The New Economic System was not very popular within the party, however, and from 1965 onwards opposition grew, mainly under the direction of Erich Honecker and with tacit support of Soviet leader Leonid Brezhnev. Ulbricht's preoccupation with science meant that more and more control of the economy was being relegated from the party to specialists. Also, Ulbricht's motivations were at odds with communist theory, which did not suit ideological hardliners within the Party.
Ulbricht remained loyal to Leninist and Stalinist principles throughout his life, rarely able or willing to make compromises. Inflexible and unlikeable (Anthony Beevor described him as "widely loathed Stalinist bureaucrat well known for his tactics denouncing rivals" .), he was an unlikely figure to attract much public affection or admiration. However, he also proved to be a shrewd and intelligent politician who knew how to get himself out of more than one difficult situation. Despite stabilising the GDR to some extent, he never succeeded in raising the standard of living in the country to a level comparable to that in the West.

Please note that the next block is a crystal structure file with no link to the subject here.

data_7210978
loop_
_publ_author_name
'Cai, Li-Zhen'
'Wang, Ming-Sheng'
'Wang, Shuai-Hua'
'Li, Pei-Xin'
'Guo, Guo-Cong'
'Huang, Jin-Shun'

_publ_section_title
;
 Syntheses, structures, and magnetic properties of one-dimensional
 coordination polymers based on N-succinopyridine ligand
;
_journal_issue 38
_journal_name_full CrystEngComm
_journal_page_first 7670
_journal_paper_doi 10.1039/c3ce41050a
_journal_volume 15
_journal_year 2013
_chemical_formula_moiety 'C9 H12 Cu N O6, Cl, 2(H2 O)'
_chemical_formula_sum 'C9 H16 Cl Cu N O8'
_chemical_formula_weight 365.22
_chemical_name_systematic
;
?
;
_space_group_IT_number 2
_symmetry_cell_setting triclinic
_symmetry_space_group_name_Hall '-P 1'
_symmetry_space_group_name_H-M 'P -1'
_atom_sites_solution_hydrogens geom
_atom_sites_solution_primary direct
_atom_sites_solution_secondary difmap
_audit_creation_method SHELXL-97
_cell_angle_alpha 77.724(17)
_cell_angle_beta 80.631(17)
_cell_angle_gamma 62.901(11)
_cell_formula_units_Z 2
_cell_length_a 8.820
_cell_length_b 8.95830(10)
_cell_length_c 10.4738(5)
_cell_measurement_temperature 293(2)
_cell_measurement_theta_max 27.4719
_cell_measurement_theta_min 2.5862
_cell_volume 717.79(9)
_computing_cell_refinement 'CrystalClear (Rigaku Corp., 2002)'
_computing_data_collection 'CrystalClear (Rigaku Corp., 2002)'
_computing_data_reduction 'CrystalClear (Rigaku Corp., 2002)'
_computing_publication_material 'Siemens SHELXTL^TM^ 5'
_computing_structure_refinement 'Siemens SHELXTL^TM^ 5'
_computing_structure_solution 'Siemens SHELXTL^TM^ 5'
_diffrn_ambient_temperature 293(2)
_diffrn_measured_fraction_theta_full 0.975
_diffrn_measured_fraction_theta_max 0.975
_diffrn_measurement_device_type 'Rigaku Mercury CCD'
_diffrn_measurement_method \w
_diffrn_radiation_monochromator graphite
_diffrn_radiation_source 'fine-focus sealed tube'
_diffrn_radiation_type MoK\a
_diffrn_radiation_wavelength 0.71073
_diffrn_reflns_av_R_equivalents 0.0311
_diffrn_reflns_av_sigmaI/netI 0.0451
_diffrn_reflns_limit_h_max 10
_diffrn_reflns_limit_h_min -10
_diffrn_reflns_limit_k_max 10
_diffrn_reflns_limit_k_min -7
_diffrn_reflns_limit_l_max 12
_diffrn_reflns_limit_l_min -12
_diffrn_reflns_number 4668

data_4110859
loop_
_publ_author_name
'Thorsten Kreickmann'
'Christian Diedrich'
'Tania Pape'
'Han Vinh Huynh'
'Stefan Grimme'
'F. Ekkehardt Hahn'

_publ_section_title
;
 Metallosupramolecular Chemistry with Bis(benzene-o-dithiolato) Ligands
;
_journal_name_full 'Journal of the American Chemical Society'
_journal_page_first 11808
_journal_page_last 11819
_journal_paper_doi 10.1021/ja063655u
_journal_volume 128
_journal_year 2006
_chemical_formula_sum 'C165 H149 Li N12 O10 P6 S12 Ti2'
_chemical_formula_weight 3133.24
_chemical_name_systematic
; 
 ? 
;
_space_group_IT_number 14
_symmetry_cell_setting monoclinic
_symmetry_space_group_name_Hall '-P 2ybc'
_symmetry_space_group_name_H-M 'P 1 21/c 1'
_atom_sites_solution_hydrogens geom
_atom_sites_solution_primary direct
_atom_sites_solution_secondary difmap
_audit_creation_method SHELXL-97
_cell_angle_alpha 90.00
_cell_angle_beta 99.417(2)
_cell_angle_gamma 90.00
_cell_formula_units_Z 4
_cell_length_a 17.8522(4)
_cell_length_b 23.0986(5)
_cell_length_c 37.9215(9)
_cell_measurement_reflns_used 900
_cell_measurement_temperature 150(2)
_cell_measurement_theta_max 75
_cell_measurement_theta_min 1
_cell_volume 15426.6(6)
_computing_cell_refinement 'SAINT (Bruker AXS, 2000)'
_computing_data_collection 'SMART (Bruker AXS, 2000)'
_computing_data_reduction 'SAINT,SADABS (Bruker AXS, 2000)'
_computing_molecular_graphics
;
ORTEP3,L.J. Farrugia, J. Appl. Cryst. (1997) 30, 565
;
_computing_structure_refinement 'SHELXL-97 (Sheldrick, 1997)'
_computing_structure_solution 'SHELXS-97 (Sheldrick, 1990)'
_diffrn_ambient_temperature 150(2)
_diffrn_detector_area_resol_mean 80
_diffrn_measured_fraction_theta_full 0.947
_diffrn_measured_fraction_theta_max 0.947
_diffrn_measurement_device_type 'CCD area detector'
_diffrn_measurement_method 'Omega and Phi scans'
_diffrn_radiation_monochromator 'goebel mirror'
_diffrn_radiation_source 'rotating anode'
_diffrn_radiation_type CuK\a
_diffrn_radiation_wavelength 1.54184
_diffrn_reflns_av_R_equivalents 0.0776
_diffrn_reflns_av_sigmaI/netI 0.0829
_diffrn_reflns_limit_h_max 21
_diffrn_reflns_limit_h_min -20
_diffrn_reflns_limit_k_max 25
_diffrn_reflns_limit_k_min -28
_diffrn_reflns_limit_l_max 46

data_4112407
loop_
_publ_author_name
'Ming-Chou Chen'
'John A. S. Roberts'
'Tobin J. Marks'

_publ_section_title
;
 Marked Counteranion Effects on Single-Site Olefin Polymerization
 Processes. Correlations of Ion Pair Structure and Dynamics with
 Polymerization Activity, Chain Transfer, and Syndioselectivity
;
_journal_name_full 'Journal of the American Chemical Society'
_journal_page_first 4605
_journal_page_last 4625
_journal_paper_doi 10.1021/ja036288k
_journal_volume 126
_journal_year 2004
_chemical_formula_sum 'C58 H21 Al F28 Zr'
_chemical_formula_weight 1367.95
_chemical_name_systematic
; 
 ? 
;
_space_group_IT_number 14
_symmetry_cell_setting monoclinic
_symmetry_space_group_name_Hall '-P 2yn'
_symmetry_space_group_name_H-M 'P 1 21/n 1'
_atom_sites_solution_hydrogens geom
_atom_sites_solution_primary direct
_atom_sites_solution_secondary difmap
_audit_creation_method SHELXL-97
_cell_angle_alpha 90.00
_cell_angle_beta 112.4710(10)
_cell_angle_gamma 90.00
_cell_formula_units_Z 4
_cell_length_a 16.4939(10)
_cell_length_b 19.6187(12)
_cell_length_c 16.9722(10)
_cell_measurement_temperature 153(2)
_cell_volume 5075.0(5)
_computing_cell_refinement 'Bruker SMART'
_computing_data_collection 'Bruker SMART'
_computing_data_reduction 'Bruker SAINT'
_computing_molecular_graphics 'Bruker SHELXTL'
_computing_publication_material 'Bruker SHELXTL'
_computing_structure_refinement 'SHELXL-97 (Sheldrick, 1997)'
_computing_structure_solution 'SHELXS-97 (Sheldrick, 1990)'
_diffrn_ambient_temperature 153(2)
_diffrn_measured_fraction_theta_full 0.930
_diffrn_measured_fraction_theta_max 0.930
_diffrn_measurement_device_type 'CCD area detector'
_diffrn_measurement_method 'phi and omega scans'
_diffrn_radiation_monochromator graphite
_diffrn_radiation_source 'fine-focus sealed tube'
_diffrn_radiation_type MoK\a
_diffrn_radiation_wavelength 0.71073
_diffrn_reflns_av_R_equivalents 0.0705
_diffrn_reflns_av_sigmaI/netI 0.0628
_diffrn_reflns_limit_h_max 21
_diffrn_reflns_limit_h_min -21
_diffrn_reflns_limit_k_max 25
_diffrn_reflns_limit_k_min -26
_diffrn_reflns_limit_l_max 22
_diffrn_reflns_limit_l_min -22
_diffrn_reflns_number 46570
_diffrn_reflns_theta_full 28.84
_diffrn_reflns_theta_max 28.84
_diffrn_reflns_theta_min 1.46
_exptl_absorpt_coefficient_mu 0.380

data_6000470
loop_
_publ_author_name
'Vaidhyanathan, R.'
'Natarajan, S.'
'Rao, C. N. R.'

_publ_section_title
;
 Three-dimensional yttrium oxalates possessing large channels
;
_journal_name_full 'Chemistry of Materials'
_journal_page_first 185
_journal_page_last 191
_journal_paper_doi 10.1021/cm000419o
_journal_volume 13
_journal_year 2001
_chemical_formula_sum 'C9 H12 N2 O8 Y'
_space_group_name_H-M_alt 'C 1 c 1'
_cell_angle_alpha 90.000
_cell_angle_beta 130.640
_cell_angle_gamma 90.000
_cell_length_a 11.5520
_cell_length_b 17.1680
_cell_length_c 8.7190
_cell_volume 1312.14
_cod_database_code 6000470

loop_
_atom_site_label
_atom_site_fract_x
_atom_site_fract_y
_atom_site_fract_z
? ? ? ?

In 1956, Ulbricht was awarded the Hans Beimler Medal, for veterans of the Spanish Civil War, which caused controversy among other recipients, who had actually served on the front line.
Ulbricht lived in Majakowskiring, Pankow, East Berlin. Ulbricht was married twice; in 1920 to Martha Schmellinsky and from 1953 until his death to Lotte Ulbricht (née Kühn) (1903-2002). The couple adopted a daughter from the Soviet Union named Beate (1944-1991).
There are no biographies in English written after the fall of the GDR. Two have been published in German: